UPS Tests Composite Vehicles: Traditional Fuel with Alternative Design
Plastic is everywhere in our lives. Almost every item we buy has some sort of plastic component in it. Our cars have plastic and composite material in them already so the idea of a composite vehicle shouldn’t come as a shock at all. So, is this the new green vehicle?
UPS has partnered with Utilimaster and Isuzu to create the CV-23, a package vehicle made from lightweight composite body panels. UPS will be testing five of these vehicles over the next 8 months to determine fuel efficiency and durability. At 1,000 lb lighter than a comparably-sized UPS truck, it is expected to be fuel efficient even though it is traditionally fueled. The 150-horsepower truck utilizes an Isuzu four-cylinder diesel engine and a six-speed Aisin automatic transmission. The engine is smaller than a traditional UPS diesel engine and the hope is the smaller engine will use less fuel during daily operations.
Composite body panels are made of colored material, cutting out the application of paint, which adds weight and maintenance issues. The body panels, molded cladding, and bumpers are easily replaceable, saving the shop the trouble of bodywork repair. Another energy saving feature is the inclusion of LED lighting.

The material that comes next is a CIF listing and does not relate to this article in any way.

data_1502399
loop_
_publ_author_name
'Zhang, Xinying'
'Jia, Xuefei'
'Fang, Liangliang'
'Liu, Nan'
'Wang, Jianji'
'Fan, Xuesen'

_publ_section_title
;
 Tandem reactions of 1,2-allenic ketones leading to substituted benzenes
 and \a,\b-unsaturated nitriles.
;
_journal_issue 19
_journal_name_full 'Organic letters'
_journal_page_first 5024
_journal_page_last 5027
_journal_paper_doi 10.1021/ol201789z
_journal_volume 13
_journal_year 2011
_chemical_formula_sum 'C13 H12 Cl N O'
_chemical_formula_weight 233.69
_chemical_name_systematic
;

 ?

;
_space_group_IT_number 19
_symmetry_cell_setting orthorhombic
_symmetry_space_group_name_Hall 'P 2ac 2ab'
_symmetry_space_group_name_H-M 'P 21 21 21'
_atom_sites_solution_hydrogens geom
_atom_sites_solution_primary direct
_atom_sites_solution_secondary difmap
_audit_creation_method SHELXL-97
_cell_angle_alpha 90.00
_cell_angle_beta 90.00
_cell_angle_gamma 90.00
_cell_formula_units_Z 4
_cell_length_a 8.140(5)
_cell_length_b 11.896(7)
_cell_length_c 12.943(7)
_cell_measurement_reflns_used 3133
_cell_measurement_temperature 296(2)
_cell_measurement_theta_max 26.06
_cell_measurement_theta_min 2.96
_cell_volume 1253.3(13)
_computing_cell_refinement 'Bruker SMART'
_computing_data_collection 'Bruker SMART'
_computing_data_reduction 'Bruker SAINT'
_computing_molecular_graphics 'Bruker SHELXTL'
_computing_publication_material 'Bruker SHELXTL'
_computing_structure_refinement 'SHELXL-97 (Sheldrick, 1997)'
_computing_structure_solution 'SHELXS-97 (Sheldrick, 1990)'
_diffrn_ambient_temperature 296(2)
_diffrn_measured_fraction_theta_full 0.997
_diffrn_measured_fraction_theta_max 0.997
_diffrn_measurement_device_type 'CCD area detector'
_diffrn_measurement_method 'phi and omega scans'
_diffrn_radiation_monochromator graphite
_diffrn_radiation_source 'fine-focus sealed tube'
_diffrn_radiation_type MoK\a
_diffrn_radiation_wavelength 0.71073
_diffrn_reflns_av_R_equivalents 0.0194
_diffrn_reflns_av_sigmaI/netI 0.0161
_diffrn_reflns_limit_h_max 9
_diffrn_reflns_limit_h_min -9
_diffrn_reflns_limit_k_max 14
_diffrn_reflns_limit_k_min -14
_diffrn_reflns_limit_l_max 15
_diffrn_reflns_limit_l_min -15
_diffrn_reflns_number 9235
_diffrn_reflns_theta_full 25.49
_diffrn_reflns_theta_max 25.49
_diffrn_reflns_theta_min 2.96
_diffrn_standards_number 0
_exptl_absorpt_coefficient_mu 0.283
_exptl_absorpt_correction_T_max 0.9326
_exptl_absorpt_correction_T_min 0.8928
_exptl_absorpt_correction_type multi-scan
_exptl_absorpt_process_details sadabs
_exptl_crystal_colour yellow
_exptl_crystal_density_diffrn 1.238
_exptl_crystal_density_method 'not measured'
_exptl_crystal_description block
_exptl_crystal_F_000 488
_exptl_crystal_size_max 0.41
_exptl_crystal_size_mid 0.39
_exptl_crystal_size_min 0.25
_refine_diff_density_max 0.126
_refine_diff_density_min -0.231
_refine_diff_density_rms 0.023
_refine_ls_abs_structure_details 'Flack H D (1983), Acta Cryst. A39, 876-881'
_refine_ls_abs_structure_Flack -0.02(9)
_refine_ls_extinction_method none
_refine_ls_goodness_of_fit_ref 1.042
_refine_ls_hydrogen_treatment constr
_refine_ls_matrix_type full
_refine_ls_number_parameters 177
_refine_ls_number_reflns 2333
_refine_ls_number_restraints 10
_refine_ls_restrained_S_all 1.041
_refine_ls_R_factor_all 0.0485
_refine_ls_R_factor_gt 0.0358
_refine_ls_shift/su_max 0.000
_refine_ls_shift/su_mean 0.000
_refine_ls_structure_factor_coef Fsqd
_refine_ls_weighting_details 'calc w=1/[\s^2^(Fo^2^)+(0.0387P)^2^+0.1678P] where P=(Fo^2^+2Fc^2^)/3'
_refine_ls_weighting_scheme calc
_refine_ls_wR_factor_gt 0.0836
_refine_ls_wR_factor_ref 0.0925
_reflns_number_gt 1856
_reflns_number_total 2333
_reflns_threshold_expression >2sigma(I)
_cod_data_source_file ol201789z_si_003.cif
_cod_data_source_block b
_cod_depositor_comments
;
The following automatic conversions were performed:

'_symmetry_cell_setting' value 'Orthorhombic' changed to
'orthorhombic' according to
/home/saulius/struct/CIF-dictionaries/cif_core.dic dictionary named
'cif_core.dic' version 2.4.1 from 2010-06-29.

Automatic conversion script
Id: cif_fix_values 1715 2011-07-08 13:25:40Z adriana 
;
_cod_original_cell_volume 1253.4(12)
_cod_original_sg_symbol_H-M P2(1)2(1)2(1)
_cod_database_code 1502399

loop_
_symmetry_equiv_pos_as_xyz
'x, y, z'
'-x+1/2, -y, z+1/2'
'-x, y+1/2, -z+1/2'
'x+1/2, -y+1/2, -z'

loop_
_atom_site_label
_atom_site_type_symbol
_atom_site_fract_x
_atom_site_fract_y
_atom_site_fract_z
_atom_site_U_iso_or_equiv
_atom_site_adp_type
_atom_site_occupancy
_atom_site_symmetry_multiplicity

Watch a video of UPS Composite Vehicle here.
The goal is to see if the CV-23 withstands the rigors of UPS’s daily delivery routes while achieving a 40 percent increase in fuel efficiency over the UPS P70 diesel package car. Five extreme locations have been chosen as the test sites. They are:
- Lincoln, Nebraska – some of the roughest back roads in the country
- Albany, New York – tough winter conditions
- Tuscon, Arizona – extreme heat of the desert
- Flint, Michigan – long urban route near Isuzu headquarters
- Roswell, Georgia – vehicle here will provide close access for the UPS corporate automotive department.